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COVID-19 Diaries: In Spain, Routine Keeps Adults and Children Sane

People are seen holding roses outside the Hospital Clinic on Saint George's Day (Sant Jordi), as the spread of the coronavirus disease (COVID-19) continues in Barcelona, Spain, April 23, 2020.
People are seen holding roses outside the Hospital Clinic on Saint George's Day (Sant Jordi), as the spread of the coronavirus disease (COVID-19) continues in Barcelona, Spain, April 23, 2020.

In Spain the confinement began on March 14.

Since then we have not been out on the street, except to buy food and throw away the garbage.

There are 45 apartments in the building where we live with our young son, 200 meters from the sea in the Poblenou neighborhood of Barcelona. It was built in 1970 and therefore there are many older people.

But it is also a neighborhood in transformation and has attracted many new families. In all of Barcelona, it is now the neighborhood with the most children.

In Spain, Routine Keeps Parents and Children Sane During Lockdown
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At least one resident of my building is in the hospital, and others believe they have gone through a COVID-19 infection at home. This means we should not use the elevator, so we use the stairs to climb to the sixth floor.

Before the epidemic, our 6-year-old son Victor used to go to the apartment of Manuel or Greta, his 6-year-old neighbors. Other times, they came here to play and sometimes the three of them played together.

Since the confinement began, the children are in their homes; they have not seen one another or been able to speak, except for once by video conference.

Finally, we are permitted to take the kids out to play on the streets for an hour a day. Maybe they will be able to see each other, but physical contact is not allowed. They will not be able to hug each other or play together.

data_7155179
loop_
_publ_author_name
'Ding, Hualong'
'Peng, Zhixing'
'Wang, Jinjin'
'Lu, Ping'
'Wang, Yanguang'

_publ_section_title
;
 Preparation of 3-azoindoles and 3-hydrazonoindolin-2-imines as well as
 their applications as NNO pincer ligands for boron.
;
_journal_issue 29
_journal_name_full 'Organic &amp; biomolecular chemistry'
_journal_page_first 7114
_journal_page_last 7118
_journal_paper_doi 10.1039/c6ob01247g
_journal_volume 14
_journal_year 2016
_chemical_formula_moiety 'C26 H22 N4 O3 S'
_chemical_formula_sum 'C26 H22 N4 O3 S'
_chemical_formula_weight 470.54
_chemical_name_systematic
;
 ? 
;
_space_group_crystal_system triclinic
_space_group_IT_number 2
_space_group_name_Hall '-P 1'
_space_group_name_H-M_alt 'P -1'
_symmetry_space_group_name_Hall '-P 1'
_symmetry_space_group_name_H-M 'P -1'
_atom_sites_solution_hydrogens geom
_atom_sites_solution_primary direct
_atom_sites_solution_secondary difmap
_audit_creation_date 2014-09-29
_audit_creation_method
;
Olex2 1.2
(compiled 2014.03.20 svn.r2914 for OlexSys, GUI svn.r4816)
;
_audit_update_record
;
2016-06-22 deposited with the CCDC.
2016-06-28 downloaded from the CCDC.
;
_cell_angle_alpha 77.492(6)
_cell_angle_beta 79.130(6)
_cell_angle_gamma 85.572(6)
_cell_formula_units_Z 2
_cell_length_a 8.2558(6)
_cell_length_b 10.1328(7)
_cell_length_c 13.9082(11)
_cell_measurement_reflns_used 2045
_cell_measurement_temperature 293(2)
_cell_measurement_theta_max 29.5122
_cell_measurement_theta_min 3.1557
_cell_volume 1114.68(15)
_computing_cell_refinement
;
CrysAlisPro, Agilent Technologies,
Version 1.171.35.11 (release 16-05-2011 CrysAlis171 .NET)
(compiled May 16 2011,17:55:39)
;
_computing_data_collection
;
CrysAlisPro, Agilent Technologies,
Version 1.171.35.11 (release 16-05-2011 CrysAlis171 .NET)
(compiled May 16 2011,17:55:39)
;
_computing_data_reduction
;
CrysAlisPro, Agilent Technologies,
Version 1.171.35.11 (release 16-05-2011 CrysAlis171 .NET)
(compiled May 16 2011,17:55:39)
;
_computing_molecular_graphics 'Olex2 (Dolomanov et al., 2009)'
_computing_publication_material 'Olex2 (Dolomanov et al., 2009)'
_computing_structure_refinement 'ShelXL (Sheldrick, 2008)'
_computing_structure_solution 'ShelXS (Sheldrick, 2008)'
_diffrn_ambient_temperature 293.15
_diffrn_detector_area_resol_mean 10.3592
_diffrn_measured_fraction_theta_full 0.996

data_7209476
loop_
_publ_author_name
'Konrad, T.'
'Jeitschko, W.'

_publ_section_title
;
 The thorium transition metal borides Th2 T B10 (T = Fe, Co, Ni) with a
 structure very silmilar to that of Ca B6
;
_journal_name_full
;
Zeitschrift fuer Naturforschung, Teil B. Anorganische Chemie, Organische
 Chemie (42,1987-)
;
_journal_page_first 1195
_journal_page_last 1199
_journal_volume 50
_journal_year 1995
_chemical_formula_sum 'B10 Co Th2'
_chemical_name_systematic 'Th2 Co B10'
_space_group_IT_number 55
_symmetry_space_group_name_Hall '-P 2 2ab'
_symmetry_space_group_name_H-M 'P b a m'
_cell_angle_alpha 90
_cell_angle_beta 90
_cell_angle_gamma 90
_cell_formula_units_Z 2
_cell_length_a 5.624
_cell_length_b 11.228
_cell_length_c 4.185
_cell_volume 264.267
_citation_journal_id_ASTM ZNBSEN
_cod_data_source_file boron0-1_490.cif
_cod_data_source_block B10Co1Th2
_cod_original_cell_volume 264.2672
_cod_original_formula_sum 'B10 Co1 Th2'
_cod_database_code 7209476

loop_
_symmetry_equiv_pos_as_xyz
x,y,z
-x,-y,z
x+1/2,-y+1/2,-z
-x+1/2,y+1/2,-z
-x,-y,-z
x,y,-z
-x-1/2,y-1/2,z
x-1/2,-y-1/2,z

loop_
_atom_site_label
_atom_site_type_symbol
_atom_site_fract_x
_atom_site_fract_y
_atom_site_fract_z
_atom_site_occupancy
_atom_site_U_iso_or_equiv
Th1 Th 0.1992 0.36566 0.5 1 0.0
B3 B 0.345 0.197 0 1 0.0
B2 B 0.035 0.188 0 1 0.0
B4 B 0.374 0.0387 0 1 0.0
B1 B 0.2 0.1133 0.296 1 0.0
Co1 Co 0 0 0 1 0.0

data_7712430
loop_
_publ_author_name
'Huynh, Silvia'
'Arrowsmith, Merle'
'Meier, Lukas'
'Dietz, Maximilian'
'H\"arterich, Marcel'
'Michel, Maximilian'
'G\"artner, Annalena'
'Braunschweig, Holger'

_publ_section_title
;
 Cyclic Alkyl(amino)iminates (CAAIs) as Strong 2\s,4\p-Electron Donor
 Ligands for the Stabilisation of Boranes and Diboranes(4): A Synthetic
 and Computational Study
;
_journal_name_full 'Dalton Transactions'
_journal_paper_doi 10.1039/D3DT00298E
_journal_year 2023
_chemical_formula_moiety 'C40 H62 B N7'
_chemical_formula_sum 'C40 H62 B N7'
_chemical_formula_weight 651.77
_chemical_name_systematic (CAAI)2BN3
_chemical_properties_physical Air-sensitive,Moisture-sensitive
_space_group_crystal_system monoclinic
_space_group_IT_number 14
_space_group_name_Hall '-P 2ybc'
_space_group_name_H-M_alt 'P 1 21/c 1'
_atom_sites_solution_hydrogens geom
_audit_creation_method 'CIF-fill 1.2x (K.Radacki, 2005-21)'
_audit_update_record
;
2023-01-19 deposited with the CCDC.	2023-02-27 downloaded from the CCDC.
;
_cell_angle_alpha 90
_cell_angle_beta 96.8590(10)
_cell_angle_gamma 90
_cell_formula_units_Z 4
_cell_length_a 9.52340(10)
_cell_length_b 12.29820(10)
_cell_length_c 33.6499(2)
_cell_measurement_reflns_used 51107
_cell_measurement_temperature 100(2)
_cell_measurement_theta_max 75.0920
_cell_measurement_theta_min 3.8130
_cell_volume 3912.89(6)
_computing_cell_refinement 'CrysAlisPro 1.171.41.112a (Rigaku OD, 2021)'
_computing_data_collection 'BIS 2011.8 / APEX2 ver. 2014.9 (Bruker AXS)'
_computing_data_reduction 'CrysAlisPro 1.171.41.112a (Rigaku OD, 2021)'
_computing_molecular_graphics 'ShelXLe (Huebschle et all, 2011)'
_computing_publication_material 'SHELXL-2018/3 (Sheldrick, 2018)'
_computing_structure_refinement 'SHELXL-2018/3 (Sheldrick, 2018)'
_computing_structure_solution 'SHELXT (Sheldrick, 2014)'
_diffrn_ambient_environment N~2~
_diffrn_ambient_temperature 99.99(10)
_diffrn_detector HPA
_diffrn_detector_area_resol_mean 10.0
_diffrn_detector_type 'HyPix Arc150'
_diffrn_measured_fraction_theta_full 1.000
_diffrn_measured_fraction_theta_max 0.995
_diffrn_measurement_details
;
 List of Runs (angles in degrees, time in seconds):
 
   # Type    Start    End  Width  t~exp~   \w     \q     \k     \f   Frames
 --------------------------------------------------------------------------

There are also problems with working from home while trying to care for the children and see to their education. Digital tools help, but also open a divide between the children who have more access to the internet and those who do not.

Routine has become our most important tool. Routines give children security; repeating activities lets them know what comes next.

At home we try to keep an order. We have a daily routine that begins with dressing after breakfast; we will not go outside, but doing the same thing every day helps children feel safe.

After getting dressed, the writing and reading classes begin; drawing and playing come later. Before eating, our son must wash his hands and help set the table. After eating, he can watch television. Thanks to digital platforms, there are plenty of opportunities for educational cartoons.

In the afternoon it is time to continue playing. Creativity must be like patience -- inexhaustible. You need to invent activities that combine entertainment with physical exercise, including skating, fitness, crossfit, dance, soccer or tennis, all in our narrow hallway.

Before dinner we make video conferences with our relatives: Victor's grandparents and older brothers who are not at home, and whom we miss and would like to hug.

Then comes the time for a shower and dinner. A few days ago, Victor said that he no longer wanted me to tell him a story at night. He is growing up, I guess.

At 8 p.m., dinner time is approaching. This is a special time of day when everyone goes to the window to applaud the health workers. This creates an atmosphere of community as we see all our neighbors joining in to thank the people who are on the front line of fighting the pandemic.

Our appreciation goes out to the male and female doctors and nurses, and the nursing home staff. It also extends to the people who work in the stores or transportation, who must take the risk of daily contact with the public.

After this special moment, is the time for parents to watch the news; during the day we do not look at it to avoid overexposure.